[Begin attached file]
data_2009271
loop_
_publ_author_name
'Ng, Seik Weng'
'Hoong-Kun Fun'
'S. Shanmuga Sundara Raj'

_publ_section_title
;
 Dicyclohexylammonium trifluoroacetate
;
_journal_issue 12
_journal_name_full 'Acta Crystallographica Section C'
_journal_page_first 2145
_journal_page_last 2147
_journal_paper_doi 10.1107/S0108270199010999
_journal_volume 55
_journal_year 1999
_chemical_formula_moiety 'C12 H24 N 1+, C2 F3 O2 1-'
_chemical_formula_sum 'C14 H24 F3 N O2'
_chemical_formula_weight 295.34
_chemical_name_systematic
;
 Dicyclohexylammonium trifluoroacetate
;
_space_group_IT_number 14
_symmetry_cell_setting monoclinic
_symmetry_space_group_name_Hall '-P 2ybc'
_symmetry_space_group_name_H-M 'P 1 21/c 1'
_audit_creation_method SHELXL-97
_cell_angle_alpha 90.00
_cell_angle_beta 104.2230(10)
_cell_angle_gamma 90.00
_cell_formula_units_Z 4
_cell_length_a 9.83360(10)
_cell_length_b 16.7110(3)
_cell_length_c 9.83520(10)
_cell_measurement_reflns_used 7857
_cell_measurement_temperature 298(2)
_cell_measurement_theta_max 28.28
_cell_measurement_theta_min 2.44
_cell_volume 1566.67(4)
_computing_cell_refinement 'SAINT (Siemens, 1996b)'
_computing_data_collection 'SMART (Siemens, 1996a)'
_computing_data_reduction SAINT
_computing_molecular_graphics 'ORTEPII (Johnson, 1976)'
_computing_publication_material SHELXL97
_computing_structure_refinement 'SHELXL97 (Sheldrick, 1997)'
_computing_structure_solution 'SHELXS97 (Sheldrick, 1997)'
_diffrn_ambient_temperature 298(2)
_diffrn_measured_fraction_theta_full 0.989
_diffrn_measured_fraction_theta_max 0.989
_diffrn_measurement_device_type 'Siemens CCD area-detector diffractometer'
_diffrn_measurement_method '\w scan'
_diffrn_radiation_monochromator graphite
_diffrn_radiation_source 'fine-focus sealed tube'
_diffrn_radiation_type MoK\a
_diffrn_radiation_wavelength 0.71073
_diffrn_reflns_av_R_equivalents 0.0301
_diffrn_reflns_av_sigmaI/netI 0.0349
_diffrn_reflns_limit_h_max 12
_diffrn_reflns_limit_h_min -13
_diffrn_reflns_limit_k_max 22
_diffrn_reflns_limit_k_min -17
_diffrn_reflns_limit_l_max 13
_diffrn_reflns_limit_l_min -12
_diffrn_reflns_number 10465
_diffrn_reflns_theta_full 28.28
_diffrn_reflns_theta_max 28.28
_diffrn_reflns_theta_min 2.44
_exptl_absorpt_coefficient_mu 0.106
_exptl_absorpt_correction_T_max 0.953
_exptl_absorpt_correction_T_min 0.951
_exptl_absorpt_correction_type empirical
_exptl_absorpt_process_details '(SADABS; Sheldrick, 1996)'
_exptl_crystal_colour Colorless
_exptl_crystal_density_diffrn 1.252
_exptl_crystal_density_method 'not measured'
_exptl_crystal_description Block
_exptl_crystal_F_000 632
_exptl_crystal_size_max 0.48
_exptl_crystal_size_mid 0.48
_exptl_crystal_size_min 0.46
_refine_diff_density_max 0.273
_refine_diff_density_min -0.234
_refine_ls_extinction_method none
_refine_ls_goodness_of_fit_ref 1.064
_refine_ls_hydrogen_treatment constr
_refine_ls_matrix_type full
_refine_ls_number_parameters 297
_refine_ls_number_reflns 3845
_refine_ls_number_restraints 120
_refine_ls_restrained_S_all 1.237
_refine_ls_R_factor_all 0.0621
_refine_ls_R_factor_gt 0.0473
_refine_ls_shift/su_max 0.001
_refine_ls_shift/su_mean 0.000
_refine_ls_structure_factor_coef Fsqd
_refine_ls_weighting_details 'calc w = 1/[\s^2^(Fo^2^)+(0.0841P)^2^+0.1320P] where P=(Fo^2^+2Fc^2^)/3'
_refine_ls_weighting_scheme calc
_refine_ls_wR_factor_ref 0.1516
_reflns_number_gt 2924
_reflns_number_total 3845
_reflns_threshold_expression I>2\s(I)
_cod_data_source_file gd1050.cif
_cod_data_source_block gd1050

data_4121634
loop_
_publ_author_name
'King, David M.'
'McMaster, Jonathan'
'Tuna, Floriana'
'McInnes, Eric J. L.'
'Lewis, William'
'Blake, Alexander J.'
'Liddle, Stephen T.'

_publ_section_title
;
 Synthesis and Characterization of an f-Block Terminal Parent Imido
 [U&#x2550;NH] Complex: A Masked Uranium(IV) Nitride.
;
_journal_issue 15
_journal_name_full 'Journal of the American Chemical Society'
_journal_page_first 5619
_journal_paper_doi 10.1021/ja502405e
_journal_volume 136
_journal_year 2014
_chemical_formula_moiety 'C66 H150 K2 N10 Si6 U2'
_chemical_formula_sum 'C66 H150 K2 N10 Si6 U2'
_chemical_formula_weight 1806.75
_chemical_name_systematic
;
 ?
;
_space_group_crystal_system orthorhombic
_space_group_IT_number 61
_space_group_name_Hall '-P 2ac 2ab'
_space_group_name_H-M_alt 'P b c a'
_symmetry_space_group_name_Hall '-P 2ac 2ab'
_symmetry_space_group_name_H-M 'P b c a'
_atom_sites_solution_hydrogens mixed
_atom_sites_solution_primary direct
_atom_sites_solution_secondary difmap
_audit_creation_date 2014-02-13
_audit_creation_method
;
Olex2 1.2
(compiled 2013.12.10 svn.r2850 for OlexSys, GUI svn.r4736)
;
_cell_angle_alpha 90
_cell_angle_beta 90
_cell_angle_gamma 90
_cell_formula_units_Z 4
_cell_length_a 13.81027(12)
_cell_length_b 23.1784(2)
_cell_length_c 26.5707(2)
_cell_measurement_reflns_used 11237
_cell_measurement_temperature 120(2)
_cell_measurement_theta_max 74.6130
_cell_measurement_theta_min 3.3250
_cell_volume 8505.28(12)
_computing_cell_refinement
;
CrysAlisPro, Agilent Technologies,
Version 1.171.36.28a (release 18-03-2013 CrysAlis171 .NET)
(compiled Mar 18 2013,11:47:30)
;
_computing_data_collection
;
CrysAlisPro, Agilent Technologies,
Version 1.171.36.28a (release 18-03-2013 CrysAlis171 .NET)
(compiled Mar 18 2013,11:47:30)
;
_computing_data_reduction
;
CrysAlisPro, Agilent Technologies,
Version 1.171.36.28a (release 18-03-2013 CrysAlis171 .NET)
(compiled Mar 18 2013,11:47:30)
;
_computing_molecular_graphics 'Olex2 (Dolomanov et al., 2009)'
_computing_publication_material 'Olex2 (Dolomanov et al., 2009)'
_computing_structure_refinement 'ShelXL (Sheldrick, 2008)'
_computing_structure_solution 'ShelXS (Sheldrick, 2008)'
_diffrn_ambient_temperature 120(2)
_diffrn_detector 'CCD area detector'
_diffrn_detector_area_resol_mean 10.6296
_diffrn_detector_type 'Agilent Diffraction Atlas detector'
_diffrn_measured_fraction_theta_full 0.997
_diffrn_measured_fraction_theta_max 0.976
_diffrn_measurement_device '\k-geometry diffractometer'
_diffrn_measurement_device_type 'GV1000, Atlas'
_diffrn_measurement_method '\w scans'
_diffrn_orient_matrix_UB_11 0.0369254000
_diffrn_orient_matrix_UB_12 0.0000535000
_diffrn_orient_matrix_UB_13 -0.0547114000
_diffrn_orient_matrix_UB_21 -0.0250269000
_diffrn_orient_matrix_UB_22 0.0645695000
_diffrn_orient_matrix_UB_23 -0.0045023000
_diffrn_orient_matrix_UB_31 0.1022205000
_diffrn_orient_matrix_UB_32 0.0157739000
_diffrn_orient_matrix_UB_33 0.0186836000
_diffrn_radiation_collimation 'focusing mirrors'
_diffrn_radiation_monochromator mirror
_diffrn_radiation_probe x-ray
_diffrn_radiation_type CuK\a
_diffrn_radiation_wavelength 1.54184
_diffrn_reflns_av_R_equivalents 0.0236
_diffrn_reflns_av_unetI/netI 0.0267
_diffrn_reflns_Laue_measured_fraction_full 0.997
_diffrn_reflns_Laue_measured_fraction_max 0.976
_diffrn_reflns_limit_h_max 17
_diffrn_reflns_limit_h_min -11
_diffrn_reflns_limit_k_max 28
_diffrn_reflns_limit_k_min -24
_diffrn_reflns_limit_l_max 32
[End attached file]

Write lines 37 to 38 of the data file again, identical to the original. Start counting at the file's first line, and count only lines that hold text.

_cell_measurement_reflns_used 7857
_cell_measurement_temperature 298(2)